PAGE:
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If you're considering purchasing a home, but your religion prevents you from seeking a conventional loan form of mortgage, an Islamic mortgage offers a viable alternative that is compliant with Sharia law. More specialist lenders are offering versions of home purchase plans or halal mortgages, providing people within the Islamic faith a viable way to purchase a home without the need to pay money for money.
We cover everything you need to know about Islamic mortgages, including the different types of how to know if a mortgage is really halal or not. Read on to learn more:
The purpose of Islamic mortgages is to provide an alternative to haram mortgages – where money is effectively exchanged for money due to interest – offering a way for individuals to follow Sharia law while also having the opportunity to become homeowners. By definition, Islamic mortgages are halal as they are created to align with these specific laws and values while still having full regulation and protection through the FCA.
Islamic mortgages abide by Sharia law, in which money is seen as something that should not have a value of its own. As such, the traditional mortgage option, where you loan money from a mortgage lender and pay them interest, is haram to many people within the Islamic faith. It's important to note that Islamic mortgages aren't a type of mortgage. You may also see them referred to as a home purchase plan, which is more accurate for the functionality and process involved in a home purchase.find me a mortgage
Where a traditional mortgage involves putting down a deposit and taking out a loan, an Islamic mortgage involves making a home purchase plan with a bank that follows Islamic finance rules. Instead of loaning money from a financial institution, these specialist companies buy and own the property you'd like to own in the future. You then pay monthly towards purchasing the property and covering an amount of rent for living within the home before you own it.
The idea of this process is by the end, you'll have repaid the bank in full and own the property yourself without ever having to pay interest. You still pay in instalments each month, but the crucial difference is what you're paying for. Like standard mortgages, halal mortgages usually have a fixed period where rent and payments stay the same but can fluctuate with property value and rising costs.
You can get three primary types of halal mortgages in the UK. These include:
Ijara home purchase plans involve a Sharia bank buying and owning a property of your choice. This property is then leased to you, with monthly payments that cover your rent, repayment of capital, and an amount of profit for the bank. The deposit you place on this plan determines your share of the property until the end of the agreement. At this point, you should have enough capital paid to buy out the bank's stake, becoming the legal owner of the property in full.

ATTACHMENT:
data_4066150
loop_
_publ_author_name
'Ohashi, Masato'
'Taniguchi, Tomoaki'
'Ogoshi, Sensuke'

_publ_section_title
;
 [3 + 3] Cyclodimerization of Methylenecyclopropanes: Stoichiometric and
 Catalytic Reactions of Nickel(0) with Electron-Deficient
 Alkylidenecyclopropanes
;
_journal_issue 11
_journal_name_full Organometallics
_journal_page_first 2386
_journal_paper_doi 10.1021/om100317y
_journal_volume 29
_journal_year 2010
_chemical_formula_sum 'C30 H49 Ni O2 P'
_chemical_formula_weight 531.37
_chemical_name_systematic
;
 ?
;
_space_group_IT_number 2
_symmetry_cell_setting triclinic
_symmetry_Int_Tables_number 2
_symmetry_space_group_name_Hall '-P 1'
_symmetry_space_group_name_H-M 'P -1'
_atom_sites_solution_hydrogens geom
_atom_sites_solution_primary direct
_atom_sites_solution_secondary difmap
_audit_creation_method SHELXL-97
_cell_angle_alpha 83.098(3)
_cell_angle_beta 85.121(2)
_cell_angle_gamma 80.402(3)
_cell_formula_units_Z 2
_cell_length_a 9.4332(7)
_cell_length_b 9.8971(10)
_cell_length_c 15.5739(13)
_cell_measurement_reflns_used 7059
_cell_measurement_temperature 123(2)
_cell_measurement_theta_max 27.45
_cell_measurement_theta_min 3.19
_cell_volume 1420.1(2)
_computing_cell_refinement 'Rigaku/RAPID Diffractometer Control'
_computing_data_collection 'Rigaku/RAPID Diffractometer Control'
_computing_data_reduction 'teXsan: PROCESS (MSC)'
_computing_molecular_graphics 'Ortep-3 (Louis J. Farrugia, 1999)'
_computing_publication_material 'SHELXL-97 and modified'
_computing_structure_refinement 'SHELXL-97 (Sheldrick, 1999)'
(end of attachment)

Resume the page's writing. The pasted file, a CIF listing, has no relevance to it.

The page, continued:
An alternative to Ijara, Diminishing Musharaka, connects you and the bank as co-owners of your chosen property. Each month, you make repayments to the bank that increases your stake gradually. The initial stake you have is determined by the deposit you place. As you pay in, your stake increases and your rent reduces until you own 100% of the property.
Murahaba is an option where the bank buys the property of your choice before selling it to you at a higher price than their own purchase. In this agreement, your payment remains equal throughout the term. This payment will depend on your deposit, the property's value, and the repayment length. You can pay what you owe penalty-free at any point. This method is considered a regulated mortgage rather than a home purchase plan as you own your property immediately while still adhering to Sharia law as a commodity is sold for money.
Companies that offer Islamic mortgages typically do so with the support of a committee or panel of Islamic scholars, who aid in verifying compliance with Sharia law. Providers freely share the details of panel member names, either by request or featuring on their website or materials. Working with a mortgage broker with experience in Islamic mortgages can also help ensure that your option is halal and meets all requirements under Sharia law.
Islamic mortgages may cost more depending on similar factors that apply to standard mortgages. For instance, you may need a larger deposit of 20% or more to pass your affordability check for a home purchase plan in the same way you would a typical mortgage to buy a home. Higher administration costs and a smaller selection of providers can also lead to higher costs than a conventional mortgage, where competition is higher, causing prices to be driven down.
If you're looking for a halal mortgage, the best way to find a suitable deal is to work with a qualified mortgage broker. As Islamic mortgages have different requirements under Sharia law, seeking professional advice is helpful for finding mortgage options that meet compliance as part of your religious beliefs.
Our team at WIS is highly experienced as specialist mortgage brokers in Kent with coverage across London and beyond. We offer free advice and zero fees for many of our specialist services. Start by getting in touch with our team directly, and we’ll help you to find a suitable solution for your halal mortgage.
As a mortgage is secured against your home/property it may be repossessed if you do not keep up with the mortgage repayments.Contact Us